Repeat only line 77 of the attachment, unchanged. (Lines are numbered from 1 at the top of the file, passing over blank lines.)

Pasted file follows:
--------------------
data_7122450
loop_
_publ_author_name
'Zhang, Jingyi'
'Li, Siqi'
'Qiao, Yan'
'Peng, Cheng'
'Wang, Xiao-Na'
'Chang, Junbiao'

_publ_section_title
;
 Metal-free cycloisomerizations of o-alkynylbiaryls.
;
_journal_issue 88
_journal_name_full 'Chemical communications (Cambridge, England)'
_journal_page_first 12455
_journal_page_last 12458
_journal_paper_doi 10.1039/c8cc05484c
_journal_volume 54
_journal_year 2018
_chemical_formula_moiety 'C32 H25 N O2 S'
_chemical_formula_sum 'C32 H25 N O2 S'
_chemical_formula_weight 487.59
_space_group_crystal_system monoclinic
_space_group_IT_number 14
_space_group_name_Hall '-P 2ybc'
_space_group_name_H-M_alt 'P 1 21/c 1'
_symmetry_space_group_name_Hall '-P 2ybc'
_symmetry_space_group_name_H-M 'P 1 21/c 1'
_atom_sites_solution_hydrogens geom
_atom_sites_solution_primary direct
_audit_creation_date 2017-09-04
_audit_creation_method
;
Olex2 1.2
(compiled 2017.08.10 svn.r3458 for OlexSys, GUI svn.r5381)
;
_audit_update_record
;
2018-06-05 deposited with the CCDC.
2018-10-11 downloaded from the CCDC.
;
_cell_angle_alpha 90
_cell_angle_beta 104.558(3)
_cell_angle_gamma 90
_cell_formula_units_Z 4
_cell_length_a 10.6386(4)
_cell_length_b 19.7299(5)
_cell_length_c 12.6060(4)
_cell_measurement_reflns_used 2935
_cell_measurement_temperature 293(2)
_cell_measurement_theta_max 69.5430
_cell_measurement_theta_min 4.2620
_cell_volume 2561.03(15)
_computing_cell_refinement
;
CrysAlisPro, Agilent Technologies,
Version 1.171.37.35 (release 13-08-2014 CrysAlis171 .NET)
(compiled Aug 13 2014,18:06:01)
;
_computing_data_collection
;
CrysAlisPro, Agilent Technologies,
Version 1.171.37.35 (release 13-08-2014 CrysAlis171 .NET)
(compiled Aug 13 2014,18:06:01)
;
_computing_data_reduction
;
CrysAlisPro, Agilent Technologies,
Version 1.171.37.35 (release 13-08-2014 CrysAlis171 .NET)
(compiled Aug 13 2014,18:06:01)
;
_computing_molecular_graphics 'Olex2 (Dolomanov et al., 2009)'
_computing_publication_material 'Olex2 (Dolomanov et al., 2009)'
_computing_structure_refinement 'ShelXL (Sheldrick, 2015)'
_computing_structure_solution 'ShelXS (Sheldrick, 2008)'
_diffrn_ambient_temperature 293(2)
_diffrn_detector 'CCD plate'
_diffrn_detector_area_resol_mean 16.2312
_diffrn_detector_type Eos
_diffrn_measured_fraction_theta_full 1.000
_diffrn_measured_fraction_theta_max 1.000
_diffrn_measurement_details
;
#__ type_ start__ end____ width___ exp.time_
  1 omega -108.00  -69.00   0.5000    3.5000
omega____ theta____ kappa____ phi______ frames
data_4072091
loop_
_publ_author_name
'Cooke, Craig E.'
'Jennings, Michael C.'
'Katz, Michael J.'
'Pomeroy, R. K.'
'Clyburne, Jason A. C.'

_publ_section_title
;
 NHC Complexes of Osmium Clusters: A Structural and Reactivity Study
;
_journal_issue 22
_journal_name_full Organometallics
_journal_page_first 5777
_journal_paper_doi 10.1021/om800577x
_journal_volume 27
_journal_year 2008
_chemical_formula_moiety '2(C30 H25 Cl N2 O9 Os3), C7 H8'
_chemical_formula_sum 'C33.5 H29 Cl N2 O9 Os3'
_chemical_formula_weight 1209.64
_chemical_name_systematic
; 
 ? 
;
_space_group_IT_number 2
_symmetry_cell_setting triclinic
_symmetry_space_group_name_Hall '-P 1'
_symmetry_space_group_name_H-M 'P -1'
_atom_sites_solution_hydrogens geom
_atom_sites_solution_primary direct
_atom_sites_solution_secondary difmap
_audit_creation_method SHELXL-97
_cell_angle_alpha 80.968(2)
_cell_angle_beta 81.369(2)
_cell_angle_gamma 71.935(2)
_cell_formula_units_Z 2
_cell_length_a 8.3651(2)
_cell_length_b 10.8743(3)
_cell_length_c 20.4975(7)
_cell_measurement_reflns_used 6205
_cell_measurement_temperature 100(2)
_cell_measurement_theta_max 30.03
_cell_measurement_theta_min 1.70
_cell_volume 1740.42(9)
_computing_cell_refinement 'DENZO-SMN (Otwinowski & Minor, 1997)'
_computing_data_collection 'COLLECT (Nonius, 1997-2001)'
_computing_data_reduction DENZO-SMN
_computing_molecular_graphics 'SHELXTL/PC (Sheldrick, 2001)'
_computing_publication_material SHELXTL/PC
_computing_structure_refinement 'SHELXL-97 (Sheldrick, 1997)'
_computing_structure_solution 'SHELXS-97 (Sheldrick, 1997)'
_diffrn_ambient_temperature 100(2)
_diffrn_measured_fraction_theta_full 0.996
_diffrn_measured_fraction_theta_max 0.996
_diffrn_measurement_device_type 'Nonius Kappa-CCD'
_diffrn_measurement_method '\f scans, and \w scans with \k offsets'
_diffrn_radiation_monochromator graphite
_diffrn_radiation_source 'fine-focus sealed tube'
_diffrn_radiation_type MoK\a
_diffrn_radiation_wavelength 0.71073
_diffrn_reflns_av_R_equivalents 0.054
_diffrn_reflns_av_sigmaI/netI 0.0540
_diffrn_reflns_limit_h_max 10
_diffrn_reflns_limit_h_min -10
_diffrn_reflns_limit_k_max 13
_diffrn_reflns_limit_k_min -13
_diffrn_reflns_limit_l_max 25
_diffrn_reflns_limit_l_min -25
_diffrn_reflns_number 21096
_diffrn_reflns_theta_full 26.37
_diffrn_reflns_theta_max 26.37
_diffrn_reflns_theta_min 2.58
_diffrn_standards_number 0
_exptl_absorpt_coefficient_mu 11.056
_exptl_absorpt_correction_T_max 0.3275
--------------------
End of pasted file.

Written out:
_diffrn_ambient_temperature 293(2)